(((Read Epub))) ✙ Priceless: How I Went Undercover to Rescue the World's Stolen Treasures ⇯ PDF eBook or Kindle ePUB free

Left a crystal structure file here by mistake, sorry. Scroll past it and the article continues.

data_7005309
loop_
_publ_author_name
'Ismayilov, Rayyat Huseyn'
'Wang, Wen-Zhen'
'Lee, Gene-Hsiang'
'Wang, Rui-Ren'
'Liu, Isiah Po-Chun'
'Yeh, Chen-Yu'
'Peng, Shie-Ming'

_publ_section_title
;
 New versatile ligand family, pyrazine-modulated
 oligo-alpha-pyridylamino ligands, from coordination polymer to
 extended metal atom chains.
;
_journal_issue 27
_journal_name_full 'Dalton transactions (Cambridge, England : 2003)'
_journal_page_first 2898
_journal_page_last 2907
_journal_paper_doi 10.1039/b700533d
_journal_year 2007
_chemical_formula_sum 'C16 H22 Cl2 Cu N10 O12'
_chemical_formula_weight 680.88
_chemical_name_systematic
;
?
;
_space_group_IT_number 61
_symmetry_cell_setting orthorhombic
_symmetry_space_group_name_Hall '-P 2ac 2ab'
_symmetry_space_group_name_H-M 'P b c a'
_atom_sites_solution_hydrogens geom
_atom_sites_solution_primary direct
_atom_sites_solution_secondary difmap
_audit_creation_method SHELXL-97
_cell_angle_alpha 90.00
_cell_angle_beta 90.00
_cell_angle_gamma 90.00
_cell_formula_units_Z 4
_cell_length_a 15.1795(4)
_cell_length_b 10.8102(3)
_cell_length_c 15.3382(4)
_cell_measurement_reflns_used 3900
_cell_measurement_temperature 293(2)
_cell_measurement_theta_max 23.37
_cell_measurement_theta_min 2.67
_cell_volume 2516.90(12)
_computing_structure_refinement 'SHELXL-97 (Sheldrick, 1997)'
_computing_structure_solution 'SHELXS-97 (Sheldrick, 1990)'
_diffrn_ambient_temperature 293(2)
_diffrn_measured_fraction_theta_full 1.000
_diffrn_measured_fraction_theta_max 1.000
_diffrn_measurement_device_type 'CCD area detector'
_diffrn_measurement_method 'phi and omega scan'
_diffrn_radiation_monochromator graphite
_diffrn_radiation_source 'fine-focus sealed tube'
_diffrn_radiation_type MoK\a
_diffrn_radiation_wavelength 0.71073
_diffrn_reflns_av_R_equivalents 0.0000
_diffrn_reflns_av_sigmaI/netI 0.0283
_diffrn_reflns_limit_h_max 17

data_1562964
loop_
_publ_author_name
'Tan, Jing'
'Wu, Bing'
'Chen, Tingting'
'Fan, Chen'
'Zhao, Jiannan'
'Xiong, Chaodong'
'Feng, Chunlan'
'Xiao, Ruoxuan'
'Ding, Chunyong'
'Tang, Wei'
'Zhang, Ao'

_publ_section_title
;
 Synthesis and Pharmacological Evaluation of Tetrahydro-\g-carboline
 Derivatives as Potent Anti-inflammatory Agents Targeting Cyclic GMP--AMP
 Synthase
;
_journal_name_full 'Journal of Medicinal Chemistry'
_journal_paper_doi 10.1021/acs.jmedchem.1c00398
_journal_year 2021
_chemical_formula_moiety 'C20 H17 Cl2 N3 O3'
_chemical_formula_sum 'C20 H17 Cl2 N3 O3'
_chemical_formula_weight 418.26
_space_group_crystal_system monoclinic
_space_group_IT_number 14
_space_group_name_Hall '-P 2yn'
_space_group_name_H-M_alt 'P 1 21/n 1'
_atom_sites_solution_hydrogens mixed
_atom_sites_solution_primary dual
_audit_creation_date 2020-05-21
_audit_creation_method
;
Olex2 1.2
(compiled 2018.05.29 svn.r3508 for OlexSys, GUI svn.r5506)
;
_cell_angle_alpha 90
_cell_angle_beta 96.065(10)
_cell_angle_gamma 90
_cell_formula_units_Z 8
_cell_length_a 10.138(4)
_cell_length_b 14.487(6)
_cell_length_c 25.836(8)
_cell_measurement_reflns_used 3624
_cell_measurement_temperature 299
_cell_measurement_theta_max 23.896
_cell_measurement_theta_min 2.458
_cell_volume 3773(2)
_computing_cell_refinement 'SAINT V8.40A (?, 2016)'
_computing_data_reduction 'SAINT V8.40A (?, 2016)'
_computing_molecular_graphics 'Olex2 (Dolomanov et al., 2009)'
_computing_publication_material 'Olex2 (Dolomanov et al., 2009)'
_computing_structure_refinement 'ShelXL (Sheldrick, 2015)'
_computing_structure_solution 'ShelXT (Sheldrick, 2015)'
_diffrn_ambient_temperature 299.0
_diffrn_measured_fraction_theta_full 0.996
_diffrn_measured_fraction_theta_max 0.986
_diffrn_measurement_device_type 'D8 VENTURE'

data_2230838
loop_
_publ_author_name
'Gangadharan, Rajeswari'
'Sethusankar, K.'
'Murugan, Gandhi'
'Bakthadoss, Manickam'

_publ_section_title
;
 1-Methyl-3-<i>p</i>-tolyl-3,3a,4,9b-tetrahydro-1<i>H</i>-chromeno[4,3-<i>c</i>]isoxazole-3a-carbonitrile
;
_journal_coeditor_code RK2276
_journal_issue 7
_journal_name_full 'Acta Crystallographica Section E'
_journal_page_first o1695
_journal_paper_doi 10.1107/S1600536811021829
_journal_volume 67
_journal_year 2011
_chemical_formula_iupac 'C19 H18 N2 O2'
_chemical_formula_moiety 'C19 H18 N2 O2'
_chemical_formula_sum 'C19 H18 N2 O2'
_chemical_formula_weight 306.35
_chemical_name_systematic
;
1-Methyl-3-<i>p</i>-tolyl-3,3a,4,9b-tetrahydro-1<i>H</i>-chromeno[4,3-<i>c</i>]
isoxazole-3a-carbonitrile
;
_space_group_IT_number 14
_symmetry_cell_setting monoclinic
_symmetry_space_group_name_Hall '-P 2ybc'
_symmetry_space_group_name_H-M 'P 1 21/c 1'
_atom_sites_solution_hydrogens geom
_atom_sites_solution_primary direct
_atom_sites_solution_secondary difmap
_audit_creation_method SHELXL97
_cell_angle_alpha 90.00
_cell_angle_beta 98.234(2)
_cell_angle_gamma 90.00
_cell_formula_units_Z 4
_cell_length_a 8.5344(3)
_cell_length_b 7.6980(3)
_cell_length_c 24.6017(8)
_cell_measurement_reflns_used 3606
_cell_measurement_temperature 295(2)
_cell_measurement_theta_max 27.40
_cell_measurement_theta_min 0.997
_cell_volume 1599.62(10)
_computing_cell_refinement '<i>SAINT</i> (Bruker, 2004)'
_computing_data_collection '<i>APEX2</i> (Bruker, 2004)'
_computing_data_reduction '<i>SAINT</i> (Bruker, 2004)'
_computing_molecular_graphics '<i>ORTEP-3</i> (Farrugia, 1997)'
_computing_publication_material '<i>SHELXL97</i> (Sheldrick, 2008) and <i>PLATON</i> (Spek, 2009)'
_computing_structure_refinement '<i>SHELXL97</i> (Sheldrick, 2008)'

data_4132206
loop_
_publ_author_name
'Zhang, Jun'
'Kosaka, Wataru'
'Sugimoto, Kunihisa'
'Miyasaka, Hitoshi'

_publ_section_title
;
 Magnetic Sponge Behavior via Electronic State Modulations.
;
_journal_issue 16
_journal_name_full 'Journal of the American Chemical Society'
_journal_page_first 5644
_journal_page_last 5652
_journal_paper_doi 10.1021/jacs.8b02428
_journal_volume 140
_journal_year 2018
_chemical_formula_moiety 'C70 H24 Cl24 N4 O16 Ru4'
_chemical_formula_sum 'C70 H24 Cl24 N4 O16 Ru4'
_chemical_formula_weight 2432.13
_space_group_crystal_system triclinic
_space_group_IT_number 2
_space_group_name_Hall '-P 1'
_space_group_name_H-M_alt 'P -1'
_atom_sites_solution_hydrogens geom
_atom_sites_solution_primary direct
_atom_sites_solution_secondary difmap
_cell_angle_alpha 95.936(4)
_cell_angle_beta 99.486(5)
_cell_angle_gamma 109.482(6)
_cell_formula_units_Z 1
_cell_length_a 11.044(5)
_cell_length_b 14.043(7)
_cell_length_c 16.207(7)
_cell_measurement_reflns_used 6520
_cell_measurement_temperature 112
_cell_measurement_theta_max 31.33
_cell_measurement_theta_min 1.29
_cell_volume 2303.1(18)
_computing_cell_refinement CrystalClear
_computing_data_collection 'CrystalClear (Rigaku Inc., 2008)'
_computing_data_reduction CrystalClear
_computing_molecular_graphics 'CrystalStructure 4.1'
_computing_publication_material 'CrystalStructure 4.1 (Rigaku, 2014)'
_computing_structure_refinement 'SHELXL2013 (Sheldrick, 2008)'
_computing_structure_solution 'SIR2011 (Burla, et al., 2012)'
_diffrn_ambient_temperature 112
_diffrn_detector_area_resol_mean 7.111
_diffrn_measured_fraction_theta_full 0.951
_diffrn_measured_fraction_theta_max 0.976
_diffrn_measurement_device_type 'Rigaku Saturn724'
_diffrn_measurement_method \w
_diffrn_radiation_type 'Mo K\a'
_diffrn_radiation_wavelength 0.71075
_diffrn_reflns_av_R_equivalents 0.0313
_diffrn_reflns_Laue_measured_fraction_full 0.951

Undercover work is like chess You need to master your subject and stay one or two moves ahead of your opponent..It s all about understanding human nature winning a person s trust and then taking advantage of it You befriend, then betray Robert Wittman s memoir of his twenty years as an art detective for the FBI was fascinating He traveled around the world recovering hundreds of millions of dollars of stolen art The author points out that a part of our history and our culture is lost wh Undercover work is like chess You need to master your subject and stay one or two moves ahead of your opponent..It s all about understanding human nature winning a person s trust and then taking advantage of it You befriend, then betray Robert Wittman s memoir of his twenty years as an art detective for the FBI was fascinating He traveled around the world recovering hundreds of millions of dollars of stolen art The author points out that a part of our history and our culture is lost whenever art and antiquities are stolen He also founded and trained the FBI s Art Crime Team.John Shiffman, an investigative reporter, worked as a team with Robert Wittman to write this informative and entertaining look at art theft, FBI undercover work, and government bureaucracy (((Read Epub))) ↟ Priceless: How I Went Undercover to Rescue the World's Stolen Treasures ☄ The Wall Street Journal called him a living legend The London Times dubbed him the most famous art detective in the world In Priceless, Robert K Wittman, the founder of the FBI s Art Crime Team, pulls back the curtain on his remarkable career for the first time, offering a real life international thriller to rival The Thomas Crown Affair Rising from humble roots as the son of an antique dealer, Wittman built a twenty year career that was nothing short of extraordinary He went undercover, usually unarmed, to catch art thieves, scammers, and black market traders in Paris and Philadelphia, Rio and Santa Fe, Miami and Madrid In this page turning memoir, Wittman fascinates with the stories behind his recoveries of priceless art and antiquities The golden armor of an ancient Peruvian warrior king The Rodin sculpture that inspired the Impressionist movement The headdress Geronimo wore at his final Pow Wow The rare Civil War battle flag carried into battle by one of the nation s first African American regiments The breadth of Wittman s exploits is unmatched He traveled the world to rescue paintings by Rockwell and Rembrandt, Pissarro, Monet and Picasso, often working undercover overseas at the whim of foreign governments Closer to home, he recovered an original copy of the Bill of Rights and cracked the scam that rocked the PBS series Antiques Roadshow By the FBI s accounting, Wittman saved hundreds of millions of dollars worth of art and antiquities He says the statistic isn t important After all, who s to say what is worth a Rembrandt self portrait or an American flag carried into battle They re both priceless The art thieves and scammers Wittman caught run the gamut from rich to poor, smart to foolish, organized criminals to desperate loners The smuggler who brought him a looted th century treasure turned out to be a high ranking diplomat The appraiser who stole countless heirlooms from war heroes descendants was a slick, aristocratic con man The museum janitor who made off with locks of George Washington s hair just wanted to make a few extra bucks, figuring no one would miss what he d filched In his final case, Wittman called on every bit of knowledge and experience in his arsenal to take on his greatest challenge working undercover to track the vicious criminals behind what might be the most audacious art theft of all From the Hardcover edition Robert Wittman s memoir about his 20 year career as an FBI agent specializing in art and cultural history crimes He traveled internationally and worked with other countries law enforcement agencies to recover stolen art and antiquities, such as Geronimo s war bonnet, North Carolina s copy of the Bill of Rights, a Rembrandt self portrait, a Peruvian golden backflap from a suit of armor , andThe book takes each case, examines the history of the stolen property, and details the covert wor Robert Wittman s memoir about his 20 year career as an FBI agent specializing in art and cultural history crimes He traveled internationally and worked with other countries law enforcement agencies to recover stolen art and antiquities, such as Geronimo s war bonnet, North Carolina s copy of the Bill of Rights, a Rembrandt self portrait, a Peruvian golden backflap from a suit of armor , andThe book takes each case, examines the history of the stolen property, and details the covert work required to recover it He weaves elements from his personal life into the narrative.I found this book fascinating It revolves around two of my personal passions art and history It includes intriguing elements such as art heists, fake deals, undercover subterfuge, and an insider s view of the FBI I flew through it One of the most touching scenes in the book is the retrieval of the American Civil War battle flag from one of the first African American regiments to fight for the Union Wittman s account gives a glimpse of the what the FBI is like, from the recognition and accolades when they resolve a high profile case to the bureaucracy, turf wars, and personality conflicts Wittman s story was captivating, especially the details of his undercover work, how he gains the criminals confidence, appeals to their greed, and eventually obtains the necessary evidence needed to arrest them and recover the artwork My only issue with it is the colloquial writing style lots of discussion of facts and food Recommended to those interested in art history, the FBI, or true crime Somehow, I knew that art thieves were not all really like Pierce Brosnon s Thomas Crowne, hiding Picasso s in his mane of chest hair, or like Catherine Zeta Jones getting her freak on with laser alarms Yet, I wanted to believe that they were like that But, Priceless serves to put those rumors to rest A tell all about the art crime industry from the FBI s pioneer in the field, the book shares tale after tale of the tawdry, seedy, and even boneheadedly simple and very un Pierce like world of Somehow, I knew that art thieves were not all really like Pierce Brosnon s Thomas Crowne, hiding Picasso s in his mane of chest hair, or like Catherine Zeta Jones getting her freak on with laser alarms Yet, I wanted to believe that they were like that But, Priceless serves to put those rumors to rest A tell all about the art crime industry from the FBI s pioneer in the field, the book shares tale after tale of the tawdry, seedy, and even boneheadedly simple and very un Pierce like world of art thieves To me, the whole concept of art crime being considered as almost a fashionable and less threatening crime despite the cowardly looting of truly priceless objects is quite fascinating And it is a theme that the author also keeps harping on The stories do get a bit bogged down in the telling however So many of the investigations tend to run into each other and share many of the same basic concepts that the reader can get a bit lost Though he isn t the world s best story teller, Wittman does have a pretty amazing story to tell The content is interesting, even very interesting The way he tells it is not Not only is his writing dull, but it drove me crazy that he makes himself out to be the best thing to happen to the FBI since, well, the X Files Personal opinion, of course not everyone likes the X Files But, seriously, man, bring the ego down a notch. What a life Wittman lived as an undercover FBI agent hunting down stolen treasures I m amazed he was able to use the same undercover name for twenty years without the bad guys catching up with him I d assumed the art theft underworld was fairly small and maybe it is for criminals with some art knowledge but they mostly seem to be inept bumblers who see an opportunity and take it So many museums are under secured it s a shame In the end it was interconnectedness of the criminals and the agen What a life Wittman lived as an undercover FBI agent hunting down stolen treasures I m amazed he was able to use the same undercover name for twenty years without the bad guys catching up with him I d assumed the art theft underworld was fairly small and maybe it is for criminals with some art knowledge but they mostly seem to be inept bumblers who see an opportunity and take it So many museums are under secured it s a shame In the end it was interconnectedness of the criminals and the agents that ended Wittman s government career, that and governmental bureaucracy both at home and abroad It s an old boys club filled with one upsmanship What a shame especially since the final chapters hold out glimmers of hope of finding the Vermeer and Rembrandt stolen from the Gardner Museum in Boston in 1990 It was wrenching to hear one of the other Gardner paintings described as being badly damaged Though I wish there was better news on the Gardner front that in no way takes away from the many other lovely things Wittman was able to retrieve in fact his descriptive art insider s information made this book for me For me this is one of the best art crime books I ve read in years This book almost feels bipolar At times, it is a very good book about the stealing of art Other times, it is a personal story about an FBI agent.Sadly, the personal story is really boring and amounts to digressions that really, really take too long While Wittman s background is told quickly, when he joins the FBI he seems to spend too much time that on things that have nothing to do with the title While one particular event is important because it impacts him, other events aren t essential a This book almost feels bipolar At times, it is a very good book about the stealing of art Other times, it is a personal story about an FBI agent.Sadly, the personal story is really boring and amounts to digressions that really, really take too long While Wittman s background is told quickly, when he joins the FBI he seems to spend too much time that on things that have nothing to do with the title While one particular event is important because it impacts him, other events aren t essential and get overblown And it also seems as if he is tooting his horn a bit too much Though in all fairness, it is a first person narrative It s hard not to.Towards the end, Wittman has to deal with red tape and this slows the pacing done However, I am very glad I read it I ve always wanted to be a secret agent but never could identify with law enforcement types Confessing his odd man out status within the ranks of his peers, Bob Wittman s deep reverence for the sacred objects of art and culture bound our souls together from the first pages His willingness to go deep underground and risk his life to save a single priceless work is truly heroic Naturally I gobbled up all the juicy pointers peppered along the way always use your real first name, never use a I ve always wanted to be a secret agent but never could identify with law enforcement types Confessing his odd man out status within the ranks of his peers, Bob Wittman s deep reverence for the sacred objects of art and culture bound our souls together from the first pages His willingness to go deep underground and risk his life to save a single priceless work is truly heroic Naturally I gobbled up all the juicy pointers peppered along the way always use your real first name, never use a credit card or ask for a receipt , but the adrenalin rush of these adventures was compounded by how much of eternal value was at stake with each case That I got to see it all through the eyes of a man I can so unabashedly admire was the real treasure Read this book This was a very fascinating read It catalogues the career of the ONLY full time Art theft agent Over his career he recovered Geronimo s headrest, an 800 year old piece of armor and even an original Bill Of Rights missing for over a hundred years All total the value of his recovered art is well over 250 MILLION DOLLARS It was written very well and was actually quite entertaining. In this stunning autobiography, former FBI undercover agent Robert K Wittman details his 20 year career investigating the murky world of art theft Adopting the false but carefully documented identity of Bob Clay, a shady art dealer with a taste for contraband, Wittman successfully infiltrated domestic and international criminal networks to recoverthan 225 million worth of stolen cultural property items ranging from a Rembrandt self portrait to an original copy of the U.S Bill of Righ In this stunning autobiography, former FBI undercover agent Robert K Wittman details his 20 year career investigating the murky world of art theft Adopting the false but carefully documented identity of Bob Clay, a shady art dealer with a taste for contraband, Wittman successfully infiltrated domestic and international criminal networks to recoverthan 225 million worth of stolen cultural property items ranging from a Rembrandt self portrait to an original copy of the U.S Bill of Rights.Wittman also came closer than anyone else in the world to unraveling the mysterious 1990 robbery at Boston s Isabella Stewart Gardner Museum His encounters with criminals closely associated with the theft make for some of the most riveting chapters in the book, providing new and surprising information about the heist and the probable whereabouts of the Gardner s missing Rembrandt and Vermeer The rest of my review is available online here